The word devil does not conjure an attractive image. While the messages the word devil conveys are, more often than not, negative, the devil offers a guilty pleasure that we often find attractive. There are instances of this attraction throughout our society. It is not uncommon to see models today in bright red dresses that immediately create a sex appeal. Similarly, the "bad-boy"Ã¯Â¿Â½ image remains as popular in our society as any other time before. The popularity of the devil (used interchangeably with Satan throughout this paper) represents the more animal-like, carnal side of the human psyche. While we would, ideally, like to eliminate all elements of this type from our psyche, strong ties to this side still exist in our society.
Therefore, it is not very tough to postulate that Milton viewed the devil in a more admirable light than he would have liked to admit, perhaps even to himself.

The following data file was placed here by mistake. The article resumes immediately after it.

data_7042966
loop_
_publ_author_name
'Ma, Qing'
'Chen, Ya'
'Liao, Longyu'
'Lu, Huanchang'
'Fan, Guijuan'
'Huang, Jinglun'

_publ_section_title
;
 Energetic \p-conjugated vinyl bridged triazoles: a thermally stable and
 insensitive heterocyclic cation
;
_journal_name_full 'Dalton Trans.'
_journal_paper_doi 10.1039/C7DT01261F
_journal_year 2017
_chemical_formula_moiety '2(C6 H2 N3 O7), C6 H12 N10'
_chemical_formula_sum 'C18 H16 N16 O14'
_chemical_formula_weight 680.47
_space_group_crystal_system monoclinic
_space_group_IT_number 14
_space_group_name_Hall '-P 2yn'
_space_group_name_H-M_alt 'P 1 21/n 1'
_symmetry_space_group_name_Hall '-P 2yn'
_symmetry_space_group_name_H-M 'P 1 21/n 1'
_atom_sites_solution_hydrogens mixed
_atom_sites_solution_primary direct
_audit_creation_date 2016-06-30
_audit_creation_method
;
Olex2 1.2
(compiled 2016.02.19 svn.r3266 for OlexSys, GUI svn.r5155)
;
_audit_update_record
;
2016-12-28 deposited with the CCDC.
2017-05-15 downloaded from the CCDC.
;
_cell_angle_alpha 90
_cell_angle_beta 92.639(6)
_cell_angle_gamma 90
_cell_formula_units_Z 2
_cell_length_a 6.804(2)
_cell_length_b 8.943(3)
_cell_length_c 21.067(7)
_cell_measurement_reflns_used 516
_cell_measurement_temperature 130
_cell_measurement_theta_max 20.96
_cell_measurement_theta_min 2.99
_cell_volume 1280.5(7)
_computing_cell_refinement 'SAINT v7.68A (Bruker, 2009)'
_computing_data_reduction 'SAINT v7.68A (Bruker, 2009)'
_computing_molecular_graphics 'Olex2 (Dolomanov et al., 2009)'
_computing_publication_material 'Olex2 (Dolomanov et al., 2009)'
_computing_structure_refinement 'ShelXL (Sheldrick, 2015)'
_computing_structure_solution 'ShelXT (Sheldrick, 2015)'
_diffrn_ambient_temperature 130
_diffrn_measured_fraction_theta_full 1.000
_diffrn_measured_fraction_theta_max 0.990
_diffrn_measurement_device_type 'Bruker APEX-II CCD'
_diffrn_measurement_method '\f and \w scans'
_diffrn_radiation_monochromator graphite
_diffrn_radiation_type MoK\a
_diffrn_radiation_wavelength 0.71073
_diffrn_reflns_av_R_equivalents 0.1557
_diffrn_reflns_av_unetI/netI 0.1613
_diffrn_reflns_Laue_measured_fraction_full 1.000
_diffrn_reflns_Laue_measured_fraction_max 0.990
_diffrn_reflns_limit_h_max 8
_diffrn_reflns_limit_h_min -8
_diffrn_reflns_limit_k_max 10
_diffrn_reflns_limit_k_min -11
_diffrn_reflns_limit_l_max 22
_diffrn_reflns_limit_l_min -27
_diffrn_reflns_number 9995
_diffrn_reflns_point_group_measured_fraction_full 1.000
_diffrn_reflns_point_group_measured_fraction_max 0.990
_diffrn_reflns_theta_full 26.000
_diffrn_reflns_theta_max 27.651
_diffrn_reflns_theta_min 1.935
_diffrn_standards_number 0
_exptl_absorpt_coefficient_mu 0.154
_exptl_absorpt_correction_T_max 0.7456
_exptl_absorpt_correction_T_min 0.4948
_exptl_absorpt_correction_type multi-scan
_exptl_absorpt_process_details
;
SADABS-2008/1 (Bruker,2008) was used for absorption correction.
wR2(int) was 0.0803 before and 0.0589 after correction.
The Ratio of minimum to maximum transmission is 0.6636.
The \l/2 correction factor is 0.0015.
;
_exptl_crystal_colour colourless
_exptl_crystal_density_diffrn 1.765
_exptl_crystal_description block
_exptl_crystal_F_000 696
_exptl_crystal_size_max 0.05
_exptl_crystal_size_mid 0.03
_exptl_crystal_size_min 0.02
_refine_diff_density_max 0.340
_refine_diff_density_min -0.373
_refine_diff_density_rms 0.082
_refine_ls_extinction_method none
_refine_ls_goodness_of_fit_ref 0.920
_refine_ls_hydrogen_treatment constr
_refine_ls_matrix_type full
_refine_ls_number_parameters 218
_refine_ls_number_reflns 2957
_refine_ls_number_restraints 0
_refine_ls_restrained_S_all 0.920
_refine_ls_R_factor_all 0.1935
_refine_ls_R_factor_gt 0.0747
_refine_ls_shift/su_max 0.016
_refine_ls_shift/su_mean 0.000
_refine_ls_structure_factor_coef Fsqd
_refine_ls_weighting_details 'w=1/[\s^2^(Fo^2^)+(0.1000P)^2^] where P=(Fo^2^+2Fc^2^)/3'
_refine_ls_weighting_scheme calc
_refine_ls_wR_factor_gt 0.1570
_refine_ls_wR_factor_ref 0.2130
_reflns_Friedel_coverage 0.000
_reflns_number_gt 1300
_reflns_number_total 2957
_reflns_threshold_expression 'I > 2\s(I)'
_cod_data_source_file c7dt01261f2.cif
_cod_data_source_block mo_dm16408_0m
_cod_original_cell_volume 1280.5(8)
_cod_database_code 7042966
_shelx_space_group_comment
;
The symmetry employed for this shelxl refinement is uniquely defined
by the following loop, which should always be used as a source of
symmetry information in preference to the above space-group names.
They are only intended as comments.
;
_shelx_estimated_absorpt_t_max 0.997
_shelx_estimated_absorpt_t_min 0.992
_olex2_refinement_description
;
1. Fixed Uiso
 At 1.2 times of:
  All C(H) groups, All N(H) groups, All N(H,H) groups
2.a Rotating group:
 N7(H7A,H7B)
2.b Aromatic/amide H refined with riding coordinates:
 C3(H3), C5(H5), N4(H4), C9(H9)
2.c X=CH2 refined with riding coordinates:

This view of his is bolstered in several instances throughout the story. The arguments in the story are often presented in ways that, while not necessarily lopsided, invoke feelings of ambivalence toward Satan as a downtrodden man attempting to regain power.
This book is quite unique in the way it presents its viewpoint. The book reads from Satan's perspective instead of the "standard"Ã¯Â¿Â½ re-telling of the story from God's perspective. This reversal of roles results in the shift in perceptions of characters as well. Instead of viewing Satan as an evil creature trying to usurp power, he is now a fallen man struggling to regain what he lost. Satan is now fighting for his rights; he is leading a great revolution for equality for his people. So, although Satan is by default evil and unjust, he seems to be a great leader fighting for his group of people's dignity...